16. Hi Cheryl, I know there’s a way to get the pics out of the phone, but I don’t know what it is. Once we’re settled, I hope to get back up to speed. It’s been a real adventure!

    Hello Quilt Lady, I thought of you as we passed through Ashland! My inlaws mentioned the rain, too. It’s inconvenient, but it’s given us a chance to check drainage as we look at houses.

    Howdy Linda, Yep. “The Grapes of Wrath” definitely came to mind. So did “The Beverly Hillbillies” with Granny’s rocker!

  17. Hi Linda, Moving is definitely a chore. We’re more than halfway there, though. I think it’s easy to unload than pack! Can’t wait to get settled!

    Hello Charlene, I actually had a very old rocker that looked like Granny’s from the Beverly Hillbillies. I wish we’d kept it just for the effect : )

    Hi Jeanne, I love the green landscape, but the best part of KY so far is the people. Wow! Are they nice! It’s been great!

    Hello Tanya, The housing market is insane. We were very fortunate to sell as quickly as we did. I’m excited about buying, because I really believe some person is going to be as thrilled to sell as we were.

    Take care, everyone! I’ll try to check back, but the internet is tricky right now . . . I can’t wait to get my own modem back!

  18. Congratulations on your successful move, Vickie. We went on a week long fishing trip to a Minnesota lake and I SWEAR we took more stuff that Pa Ingalls did when he set off across five states to live.

    It’s crazy how much we think we ‘need.’ 🙂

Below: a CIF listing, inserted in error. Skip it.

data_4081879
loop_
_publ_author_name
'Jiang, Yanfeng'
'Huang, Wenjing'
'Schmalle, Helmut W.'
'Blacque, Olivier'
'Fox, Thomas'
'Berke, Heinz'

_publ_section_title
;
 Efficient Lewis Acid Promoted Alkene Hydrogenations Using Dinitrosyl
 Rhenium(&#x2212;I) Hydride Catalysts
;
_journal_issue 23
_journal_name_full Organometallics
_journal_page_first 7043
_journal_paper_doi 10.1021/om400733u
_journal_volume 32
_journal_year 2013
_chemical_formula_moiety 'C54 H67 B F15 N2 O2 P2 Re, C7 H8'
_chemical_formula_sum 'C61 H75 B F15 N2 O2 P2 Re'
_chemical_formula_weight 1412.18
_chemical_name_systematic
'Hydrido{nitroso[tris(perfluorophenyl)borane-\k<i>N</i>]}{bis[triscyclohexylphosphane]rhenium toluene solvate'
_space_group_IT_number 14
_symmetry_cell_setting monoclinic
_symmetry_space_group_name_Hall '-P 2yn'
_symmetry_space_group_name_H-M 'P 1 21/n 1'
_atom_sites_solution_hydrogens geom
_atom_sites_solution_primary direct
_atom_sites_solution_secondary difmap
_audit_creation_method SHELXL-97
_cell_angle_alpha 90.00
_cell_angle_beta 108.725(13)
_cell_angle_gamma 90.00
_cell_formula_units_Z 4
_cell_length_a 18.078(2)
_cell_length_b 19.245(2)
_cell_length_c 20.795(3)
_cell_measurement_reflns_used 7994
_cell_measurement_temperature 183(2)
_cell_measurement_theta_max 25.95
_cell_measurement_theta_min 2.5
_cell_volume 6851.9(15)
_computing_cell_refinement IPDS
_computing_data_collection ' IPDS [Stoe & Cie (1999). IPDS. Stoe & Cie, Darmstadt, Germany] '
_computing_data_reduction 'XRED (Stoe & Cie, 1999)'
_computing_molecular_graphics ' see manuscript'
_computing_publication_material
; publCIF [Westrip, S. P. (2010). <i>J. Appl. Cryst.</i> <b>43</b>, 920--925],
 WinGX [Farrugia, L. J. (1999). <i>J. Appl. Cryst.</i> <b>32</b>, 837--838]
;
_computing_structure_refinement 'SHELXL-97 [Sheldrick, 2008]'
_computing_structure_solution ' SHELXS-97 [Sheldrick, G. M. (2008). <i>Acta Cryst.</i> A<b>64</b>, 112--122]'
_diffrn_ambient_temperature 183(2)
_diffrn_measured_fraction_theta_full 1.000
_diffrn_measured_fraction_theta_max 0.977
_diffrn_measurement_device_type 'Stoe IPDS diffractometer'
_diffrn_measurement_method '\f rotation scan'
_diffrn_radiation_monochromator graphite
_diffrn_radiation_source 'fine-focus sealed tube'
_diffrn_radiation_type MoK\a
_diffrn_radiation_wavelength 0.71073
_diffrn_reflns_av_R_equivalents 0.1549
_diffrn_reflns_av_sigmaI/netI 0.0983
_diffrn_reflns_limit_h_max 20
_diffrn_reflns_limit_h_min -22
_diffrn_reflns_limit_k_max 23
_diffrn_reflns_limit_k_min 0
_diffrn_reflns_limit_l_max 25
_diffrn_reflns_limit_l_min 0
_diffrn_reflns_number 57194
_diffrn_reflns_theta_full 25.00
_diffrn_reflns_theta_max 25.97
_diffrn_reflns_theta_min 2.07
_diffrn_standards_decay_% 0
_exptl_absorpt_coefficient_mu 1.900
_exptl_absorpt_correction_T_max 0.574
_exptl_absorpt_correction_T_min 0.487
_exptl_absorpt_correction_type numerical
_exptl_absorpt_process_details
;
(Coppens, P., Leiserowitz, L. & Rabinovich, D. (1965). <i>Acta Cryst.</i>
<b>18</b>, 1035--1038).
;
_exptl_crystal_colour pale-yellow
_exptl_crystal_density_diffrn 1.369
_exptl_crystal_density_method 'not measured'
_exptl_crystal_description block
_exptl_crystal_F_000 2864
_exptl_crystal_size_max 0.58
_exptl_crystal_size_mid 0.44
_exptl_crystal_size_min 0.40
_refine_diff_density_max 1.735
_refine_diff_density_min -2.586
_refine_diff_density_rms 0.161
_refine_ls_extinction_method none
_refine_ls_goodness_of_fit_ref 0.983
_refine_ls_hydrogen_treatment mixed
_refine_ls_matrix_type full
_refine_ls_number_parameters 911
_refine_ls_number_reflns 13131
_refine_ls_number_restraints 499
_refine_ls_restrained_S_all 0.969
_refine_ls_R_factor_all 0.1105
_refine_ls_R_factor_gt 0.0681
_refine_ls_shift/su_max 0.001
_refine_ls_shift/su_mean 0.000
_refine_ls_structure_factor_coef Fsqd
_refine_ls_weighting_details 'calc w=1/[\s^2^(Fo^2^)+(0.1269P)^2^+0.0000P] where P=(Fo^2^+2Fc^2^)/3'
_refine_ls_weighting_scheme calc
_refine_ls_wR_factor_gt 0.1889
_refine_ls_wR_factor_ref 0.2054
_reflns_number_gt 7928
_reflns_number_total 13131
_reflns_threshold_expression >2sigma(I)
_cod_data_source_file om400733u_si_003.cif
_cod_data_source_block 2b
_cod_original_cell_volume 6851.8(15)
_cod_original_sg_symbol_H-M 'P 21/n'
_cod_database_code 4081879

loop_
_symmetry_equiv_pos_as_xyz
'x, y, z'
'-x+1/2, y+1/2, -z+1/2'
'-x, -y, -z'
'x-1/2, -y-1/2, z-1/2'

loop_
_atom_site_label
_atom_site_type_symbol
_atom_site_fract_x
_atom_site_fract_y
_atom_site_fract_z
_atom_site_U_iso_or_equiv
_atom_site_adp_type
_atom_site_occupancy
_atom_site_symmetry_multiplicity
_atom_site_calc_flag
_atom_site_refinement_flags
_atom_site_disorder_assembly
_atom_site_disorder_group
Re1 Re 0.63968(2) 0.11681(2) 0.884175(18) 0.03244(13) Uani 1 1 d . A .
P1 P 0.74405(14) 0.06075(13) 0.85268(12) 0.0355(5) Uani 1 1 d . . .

19. Loved your trip story. I’ll confess to having had the same nostalgic thoughts about how on earth pioneers managed while travelling on that very same stretch of highway. — Hope the transition, house hunting and settling in, comes off well (and quickly). — It’s nowhere near as exciting, or romantic, to experience these things first hand then it is to read about them happening to someone else. —– You’ve picked a dream area to settle.

  20. Hi Mary! I hear you on Pa Ingalls! I love those books. Our realtor told us one of the things people most want is storage space. Not just big closest, but attic storage, garage shelves, etc..

    Hi Erin, So true about romantic dreams vs. reality! It’s much easier to imagine the perfect house than toa ctually find it! This *really* is a nice area. So far, we love it!

  21. Been there, done that. We were military and moved enough times to get really good at it. I usually pack the boxes and my husband packs the truck. He really does a good job. Had we passed you, he would have been commenting on how to fix the load. I got pretty good at packing my van. Moved my aunt’s complete household from upstate N.Y. to NE TN. Took 6 trips and I packed and loaded it all. One thing my husband failed to tell me about was to watch the weight. I certainly overloaded that poor van. We needed new shocks when I finished.
    Unfortunately, I never learned to lighten the load. We always just made an extra trip or rented a bigger truck (in addition to the moving van). Instead of pitching things by the side of the trail, I would probably have purchased another wagon and team of oxen. I’m hopeless. Those books are heavy but so important.
    Good luck with the house hunting. Have passed through that part of the country and it is lovely. We moved from Northern Virginia to NE TN several years ago and yes, the Shenandoah Valley is lovely. However, we travel it to visit our families and I think it gets longer every time.

  22. I am happy to hear you made a safe trip, it would have been great had you gotten a picture of it. Cheryl is right where was your phone? I guess we are used to have something to take pictures with all time. Maybe someone got a picture and we will see it on some blog page one day.
    You made me laugh so that made my day.
    Hope you find a place soon I liked the picture on the blog who’s house is that?